Logo of Phnom Penh Post newspaper Phnom Penh Post - Wrestling coach returns to the Kingdom after 40 years

Wrestling coach returns to the Kingdom after 40 years

Wrestling coach returns to the Kingdom after 40 years

Armenian wrestler Stephen Kazarian, a veteran coach who has attended no fewer than 10 Olympic Games and 60 World Championships in a grand tour involving 85 countries, is a legend when it comes to the sport.

Kazarian is in Phnom Penh to reunite with Cambodian wrestling after 40 years, having left the Kingdom just weeks before the civil war took its toll on the capital.

“I was in Cambodia from June 10, 1968 to June 10, 1970 as the head coach of the national team,” said Kazarian at the National Olympic Committee of Cambodia offices yesterday. “I had to leave because my mother was terribly sick. I heard after a couple of weeks about the civil war, [then] about the Khmer Rouge and the thousands of deaths that followed and I felt very, very sad.”

“[Tuesday] I saw the place where I used to live. Everything has changed beyond recognition. I still remember some Khmer words; mouy, pi, bei [one, two, three]. A few bad words as well,” he added with a chuckle.

Kazarian, now in his mid 70s, is the current secretary general of the Technical Department of the Fédération Internationale des Luttes Associées, wrestling’s governing body, and holds an honorary doctorate for his contribution to the sport from a French university. His 10-day official visit will see him take charge of an Olympic Solidarity Coaches Clinic for local wrestling enthusiasts, passing on his expertise to budding young talents and sharing his wealth of experience with the wrestling community here. “Not all countries get a chance to hold these clinics. They are special, and I am glad that Cambodia is one of the countries chosen for this initiative,” Kazarian said.

“There is enormous talent among Cambodian juniors. They are very good wrestling material. [Cambodia has a] long history and tradition in wrestling. It is unfortunate that their progress was stunted in those dark years. But I feel the future is very bright.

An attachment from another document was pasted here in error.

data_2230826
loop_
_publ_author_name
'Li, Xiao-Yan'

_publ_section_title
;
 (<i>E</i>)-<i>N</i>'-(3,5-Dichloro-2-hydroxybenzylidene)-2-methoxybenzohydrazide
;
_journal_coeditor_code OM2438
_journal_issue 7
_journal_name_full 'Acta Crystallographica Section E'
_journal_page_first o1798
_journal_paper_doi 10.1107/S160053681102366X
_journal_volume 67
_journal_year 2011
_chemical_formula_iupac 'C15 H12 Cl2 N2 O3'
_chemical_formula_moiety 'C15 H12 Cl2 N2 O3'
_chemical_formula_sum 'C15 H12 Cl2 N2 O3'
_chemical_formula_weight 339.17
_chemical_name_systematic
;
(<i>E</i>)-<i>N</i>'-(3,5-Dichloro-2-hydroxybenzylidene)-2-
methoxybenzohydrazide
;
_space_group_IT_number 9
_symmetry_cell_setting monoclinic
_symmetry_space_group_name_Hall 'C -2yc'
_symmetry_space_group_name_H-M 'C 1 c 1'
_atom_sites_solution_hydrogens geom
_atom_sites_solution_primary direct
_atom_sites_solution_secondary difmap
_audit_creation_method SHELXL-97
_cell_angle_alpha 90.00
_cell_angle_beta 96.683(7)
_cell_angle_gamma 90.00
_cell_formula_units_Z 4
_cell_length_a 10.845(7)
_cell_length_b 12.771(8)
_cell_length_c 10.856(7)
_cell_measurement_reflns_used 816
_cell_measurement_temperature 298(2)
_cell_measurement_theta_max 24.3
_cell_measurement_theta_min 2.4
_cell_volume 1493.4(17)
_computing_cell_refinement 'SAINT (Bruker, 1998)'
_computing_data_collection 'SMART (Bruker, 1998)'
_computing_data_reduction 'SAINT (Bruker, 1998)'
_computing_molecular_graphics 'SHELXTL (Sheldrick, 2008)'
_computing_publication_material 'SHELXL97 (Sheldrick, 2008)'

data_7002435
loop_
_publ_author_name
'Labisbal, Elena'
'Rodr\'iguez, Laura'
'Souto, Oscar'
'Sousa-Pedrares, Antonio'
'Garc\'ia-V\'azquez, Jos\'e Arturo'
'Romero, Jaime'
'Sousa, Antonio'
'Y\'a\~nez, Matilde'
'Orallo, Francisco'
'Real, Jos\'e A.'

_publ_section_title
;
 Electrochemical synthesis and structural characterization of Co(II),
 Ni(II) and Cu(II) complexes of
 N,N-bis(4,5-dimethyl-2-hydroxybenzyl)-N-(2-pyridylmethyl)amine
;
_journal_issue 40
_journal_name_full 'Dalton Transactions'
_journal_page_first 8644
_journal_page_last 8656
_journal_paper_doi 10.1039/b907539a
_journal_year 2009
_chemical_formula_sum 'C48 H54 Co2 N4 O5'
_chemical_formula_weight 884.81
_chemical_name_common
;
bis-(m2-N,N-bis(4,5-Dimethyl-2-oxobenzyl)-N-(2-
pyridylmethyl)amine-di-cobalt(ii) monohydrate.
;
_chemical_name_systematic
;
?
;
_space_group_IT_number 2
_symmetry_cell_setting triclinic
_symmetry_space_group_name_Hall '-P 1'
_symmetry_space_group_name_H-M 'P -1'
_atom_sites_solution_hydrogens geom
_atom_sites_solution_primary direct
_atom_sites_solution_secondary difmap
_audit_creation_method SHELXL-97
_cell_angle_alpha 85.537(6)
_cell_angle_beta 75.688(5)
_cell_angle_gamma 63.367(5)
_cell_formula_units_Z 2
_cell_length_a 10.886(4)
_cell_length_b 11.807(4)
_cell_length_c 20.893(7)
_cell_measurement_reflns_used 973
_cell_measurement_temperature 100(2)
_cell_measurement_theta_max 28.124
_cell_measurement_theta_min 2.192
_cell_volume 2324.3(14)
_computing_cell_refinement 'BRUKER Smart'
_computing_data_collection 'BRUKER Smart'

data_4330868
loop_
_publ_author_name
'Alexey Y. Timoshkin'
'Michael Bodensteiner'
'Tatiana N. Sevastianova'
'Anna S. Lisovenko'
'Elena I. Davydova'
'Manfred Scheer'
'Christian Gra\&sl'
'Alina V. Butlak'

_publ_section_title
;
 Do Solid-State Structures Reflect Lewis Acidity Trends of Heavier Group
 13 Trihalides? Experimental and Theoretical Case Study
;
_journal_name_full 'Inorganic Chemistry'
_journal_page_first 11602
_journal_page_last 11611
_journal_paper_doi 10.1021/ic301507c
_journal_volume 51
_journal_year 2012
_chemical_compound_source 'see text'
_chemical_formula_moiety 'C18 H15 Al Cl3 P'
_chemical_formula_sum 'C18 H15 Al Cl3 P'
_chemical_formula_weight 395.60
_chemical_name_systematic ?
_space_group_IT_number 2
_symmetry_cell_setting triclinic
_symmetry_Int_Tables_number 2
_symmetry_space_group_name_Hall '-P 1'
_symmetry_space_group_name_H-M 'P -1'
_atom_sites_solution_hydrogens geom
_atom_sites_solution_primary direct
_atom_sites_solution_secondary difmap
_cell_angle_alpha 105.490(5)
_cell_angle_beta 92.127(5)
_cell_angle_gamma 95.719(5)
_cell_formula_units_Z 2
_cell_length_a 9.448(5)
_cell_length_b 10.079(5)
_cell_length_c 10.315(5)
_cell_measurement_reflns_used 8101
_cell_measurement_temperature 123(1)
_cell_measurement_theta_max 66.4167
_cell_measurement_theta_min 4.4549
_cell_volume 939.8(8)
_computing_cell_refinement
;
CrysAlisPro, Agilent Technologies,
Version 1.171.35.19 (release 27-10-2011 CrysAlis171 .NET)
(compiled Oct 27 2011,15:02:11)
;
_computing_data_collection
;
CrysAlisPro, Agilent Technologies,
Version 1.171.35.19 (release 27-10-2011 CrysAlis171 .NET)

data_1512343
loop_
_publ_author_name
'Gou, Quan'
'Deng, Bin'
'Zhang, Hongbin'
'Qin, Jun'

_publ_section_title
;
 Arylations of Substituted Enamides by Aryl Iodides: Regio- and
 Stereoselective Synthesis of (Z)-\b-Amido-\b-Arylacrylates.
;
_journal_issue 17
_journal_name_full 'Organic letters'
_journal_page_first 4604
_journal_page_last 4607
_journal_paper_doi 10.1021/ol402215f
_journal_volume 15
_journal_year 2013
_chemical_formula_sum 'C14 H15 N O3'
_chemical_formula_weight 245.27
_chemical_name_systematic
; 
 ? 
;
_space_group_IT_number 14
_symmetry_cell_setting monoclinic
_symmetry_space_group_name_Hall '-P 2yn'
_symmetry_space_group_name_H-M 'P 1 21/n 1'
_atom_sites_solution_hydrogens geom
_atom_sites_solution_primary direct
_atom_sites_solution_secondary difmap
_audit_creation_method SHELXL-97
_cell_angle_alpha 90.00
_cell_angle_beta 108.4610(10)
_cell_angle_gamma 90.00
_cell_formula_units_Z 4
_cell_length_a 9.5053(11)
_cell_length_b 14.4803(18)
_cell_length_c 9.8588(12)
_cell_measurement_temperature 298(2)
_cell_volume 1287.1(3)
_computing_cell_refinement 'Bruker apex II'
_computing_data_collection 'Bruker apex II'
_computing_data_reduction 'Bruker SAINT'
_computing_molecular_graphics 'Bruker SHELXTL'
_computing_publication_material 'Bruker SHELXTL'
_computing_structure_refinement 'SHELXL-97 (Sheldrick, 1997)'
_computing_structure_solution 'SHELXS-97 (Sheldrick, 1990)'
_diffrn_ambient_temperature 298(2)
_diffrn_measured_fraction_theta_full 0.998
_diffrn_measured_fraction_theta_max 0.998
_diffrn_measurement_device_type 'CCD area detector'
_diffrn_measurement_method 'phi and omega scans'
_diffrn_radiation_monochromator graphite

“I have great affinity with the people of Cambodia,” said a visibly emotional Kazarian. “When I am here, I feel as if I am in my room, my own home.”

Pra Ka Dul, one of Kazarian’s batch of trainees in 1968, made a surprise appearance at the inauguration of the clinic, giving his former master a hearty embrace as they shared memories of four decades ago. “He had a flock of thick black hair those days, was very handsome and ... highly talented, 73kg class,” recalled Kazarian.

Addressing an attentive audience of coaches numbering more than 20, including two women, Kazarian said: “[If] you know nothing, your trainee gets nothing. Teachers and academics are different from coaches. A student easily forgets his physical training teacher or his maths teacher, but not his wrestling coach. A coach is like a sculptor or a poet.

“A sculptor shapes an image, a poet writes a piece of poetry on the paper and a coach makes a champion out of a normal boy. Two minutes is what it takes to fight, but a lifetime is what it takes to perfect the art.”

The Man of Marvel from Yeravan now lives in Greece with his family, and his itinerary for the next few weeks takes him to Hungary, Finland, Singapore and Japan, where he is conducting a clinic for women coaches.

The coaches clinic is being organised by the NOCC and Secretary General Vath Chamroeun, himself a wrestler in his youth, is one of the many beneficiaries of Kazarian’s expertise ever since he came in contact with the Armenian ace in the summer of 1997 in Jakarta.

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